The Repository Fringe 2009 (Part 2)
Posted by gazjjohnson on 5 August, 2009
The second half of the first day of the Repository Fringe was given over to Pecha Kutcha sessions. These are quick fire presentations which followed very strict rules of 20 slides with 20 secs a slide; giving a maximum time of just under 7 minutes each. Some of my notes on these sessions were.
Session 1: Enhancing Repository Infrastructure Scotland
Couldn’t really follow this presentation.
Session 2 Les Carr, Repository Challenges
Researchers are not used to doing science in public. Repositories need to offer effective and efficient service to all users. ‘Pimp your research ride’ with repository output. Repository services should provide a holistic service, but won’t do this alone – uses other resources.
Session 3 Guy McGarva, ShareGeo
ShareGeoa resource using DSpace which handles Geospactial data from people like OS and BGS.
Session 4 Richard Jones, (Symplectic repository tools)
Showed off the deposit tool and user interface for researchers – though the interface still looks very texty and slightly impentratble for the average for academic user in my view. They’ve drawn in an integration with SHERPA/RoMEO showing the copyright colours for each article submitted. The system pulls in (meta) data from archive and external archives. SWORD and AtomPub are the way the two systems talk together.
Session 5 Julian Cheal, UKOLN (AdobeAir deposit)
How get data from academic to repositories – by capturing information at source, using Adobe Air SDK. The idea brings web and desktop together. AdobeAir is cross platform so it should work for most if not all researchers. Julian pointed out that Ebay, Twitter, BBC iPlayer and advertising companies use it. Academics want this sort of thing, a one button deposit almost. He demonstrated a quick prototype built in AIR, based on Flickr up-loader – one button was deposit possible. It uses Names Project for author ID and SWORD for interfacing. He promoted a JISC event in October dealing with single deposit and all the various interfaces. I would hope someone from the LRAPG with a more technical bent could get along to that event, as this possibilities of this interface were rich.
Session 6 Hannah Payne, (Welsh Repository Network)
Hannah talked about the RSP inititated WRN recently set up and the work they are doing.
Session 7 (University of Southampton)
A slightly different talk saw the Marketing Officer for Dept of Electronics and Computing describing repositories as telling stories. Universities are more competitive at marketing themselves now than 20 years ago. But she noted that most talk about research but don’t make use of the social media resources that exist that would generate a story with better legs (pulling together the project blogs, twitter feeds, other publicity) – giving more meat to the bones. She suggested in time you could aggregate these resources to create stories automatically, though I wandered if that might have the unwanted impact of doing away for the need of a departmental marketing officer…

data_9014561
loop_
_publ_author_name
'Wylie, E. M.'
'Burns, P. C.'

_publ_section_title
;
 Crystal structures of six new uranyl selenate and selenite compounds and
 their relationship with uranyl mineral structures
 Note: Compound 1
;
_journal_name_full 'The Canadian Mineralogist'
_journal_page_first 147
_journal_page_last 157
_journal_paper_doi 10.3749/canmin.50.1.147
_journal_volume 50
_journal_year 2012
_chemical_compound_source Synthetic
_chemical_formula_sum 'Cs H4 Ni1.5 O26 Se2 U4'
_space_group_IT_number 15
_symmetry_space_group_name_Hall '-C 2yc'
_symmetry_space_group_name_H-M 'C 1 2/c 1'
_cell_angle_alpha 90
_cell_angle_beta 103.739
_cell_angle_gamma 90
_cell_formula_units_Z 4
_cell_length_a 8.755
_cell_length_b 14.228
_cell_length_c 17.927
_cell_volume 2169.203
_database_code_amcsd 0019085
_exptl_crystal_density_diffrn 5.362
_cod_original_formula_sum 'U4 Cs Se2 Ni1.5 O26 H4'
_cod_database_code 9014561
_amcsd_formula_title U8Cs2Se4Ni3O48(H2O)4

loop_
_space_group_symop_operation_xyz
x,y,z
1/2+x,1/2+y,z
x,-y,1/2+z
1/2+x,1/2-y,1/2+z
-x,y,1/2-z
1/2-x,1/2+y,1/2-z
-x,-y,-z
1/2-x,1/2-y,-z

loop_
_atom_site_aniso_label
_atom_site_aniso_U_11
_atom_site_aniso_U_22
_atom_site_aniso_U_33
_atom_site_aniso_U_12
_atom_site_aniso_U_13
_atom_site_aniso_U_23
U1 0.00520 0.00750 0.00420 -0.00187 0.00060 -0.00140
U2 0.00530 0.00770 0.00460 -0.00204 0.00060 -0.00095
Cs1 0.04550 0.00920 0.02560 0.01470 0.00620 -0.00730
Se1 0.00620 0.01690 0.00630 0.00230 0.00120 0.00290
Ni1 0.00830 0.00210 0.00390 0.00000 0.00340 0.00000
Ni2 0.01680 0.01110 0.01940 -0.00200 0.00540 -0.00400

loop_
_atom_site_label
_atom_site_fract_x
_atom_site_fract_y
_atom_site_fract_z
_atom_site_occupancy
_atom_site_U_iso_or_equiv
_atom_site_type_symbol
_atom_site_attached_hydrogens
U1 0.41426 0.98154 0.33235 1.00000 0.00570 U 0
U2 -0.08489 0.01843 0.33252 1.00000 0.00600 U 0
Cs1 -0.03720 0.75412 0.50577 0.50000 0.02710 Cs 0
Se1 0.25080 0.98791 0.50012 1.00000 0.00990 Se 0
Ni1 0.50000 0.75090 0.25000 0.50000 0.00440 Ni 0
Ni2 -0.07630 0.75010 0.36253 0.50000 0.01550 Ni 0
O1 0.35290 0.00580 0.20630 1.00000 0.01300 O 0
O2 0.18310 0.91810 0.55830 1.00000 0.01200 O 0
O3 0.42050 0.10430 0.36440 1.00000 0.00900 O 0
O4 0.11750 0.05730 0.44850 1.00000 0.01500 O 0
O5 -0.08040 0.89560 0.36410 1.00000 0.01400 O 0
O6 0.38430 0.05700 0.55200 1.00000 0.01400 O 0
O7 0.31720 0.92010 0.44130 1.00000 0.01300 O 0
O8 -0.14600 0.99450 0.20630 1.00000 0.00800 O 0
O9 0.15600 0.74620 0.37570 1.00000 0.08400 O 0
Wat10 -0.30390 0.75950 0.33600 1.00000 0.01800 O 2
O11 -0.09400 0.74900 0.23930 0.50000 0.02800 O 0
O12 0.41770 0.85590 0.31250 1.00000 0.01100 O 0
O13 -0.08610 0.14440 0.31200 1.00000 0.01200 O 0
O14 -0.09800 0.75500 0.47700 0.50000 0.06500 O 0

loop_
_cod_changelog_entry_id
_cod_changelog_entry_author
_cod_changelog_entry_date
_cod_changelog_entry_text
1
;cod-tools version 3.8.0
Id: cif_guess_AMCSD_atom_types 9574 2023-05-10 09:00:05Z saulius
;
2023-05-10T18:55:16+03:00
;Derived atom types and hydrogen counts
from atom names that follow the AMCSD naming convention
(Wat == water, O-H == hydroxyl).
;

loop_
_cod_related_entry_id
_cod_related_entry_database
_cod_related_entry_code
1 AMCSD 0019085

Session 8 William Nixon, (Glasgow, Enrich project)
He talked about bringing disparate research systems (research, money, innovation products etc) together. 80% of traffic to their repository comes from Google and associated search services. Key elements for success include good relationships across the institution and underlying policies underneath everything they do.
Session 9 Jo Walsh (EDINA, Tools for linking and searching archives)
She talked about Geoparser software to find geographic locations mentioned in text.
After lunch their was a presentation on Open Journal Software – an overview of the software that lets you make and run your own scholarly journal.
Enovation Solutions– Dspace Customisations
This company are working on changing the UI of Dspace to offer more interesting user experience. The speaker talked about work with a repository (governmental), which replaced on old CMS with a document management plug in. They standardised author names by linking to a find peopleroutine to a central personnel database. They also standardised the keywords in the metadata descriptors. They added a news WYSIWYG news editor and added additional content. In many regards their work took the rather bland but functional vanilla DSpace installation into a more modern looking and more user friendly resource for administrators and users alike, simple but effective. He gave a few examples of projects they’re working on, but couldn’t name the companies due to client confidentiality. He commented that that the old looking interface of a repository can really put all stakeholders off using it. The best news was that rather than offering this as a stand alone product or series of plugs ins, Enovation are trying to feed this into the main Dspace kernal (something I confirmed in discussions with a DSpace contact in New Zealand later that day).
SWORD Deposit talk
A detailed level talk about a project for batch upload of data at Glasgow
Danial Hooke worked through the Symplectic interface which doesn’t look drastically different to when I saw it last year. Nor did this session tell me anything especially new.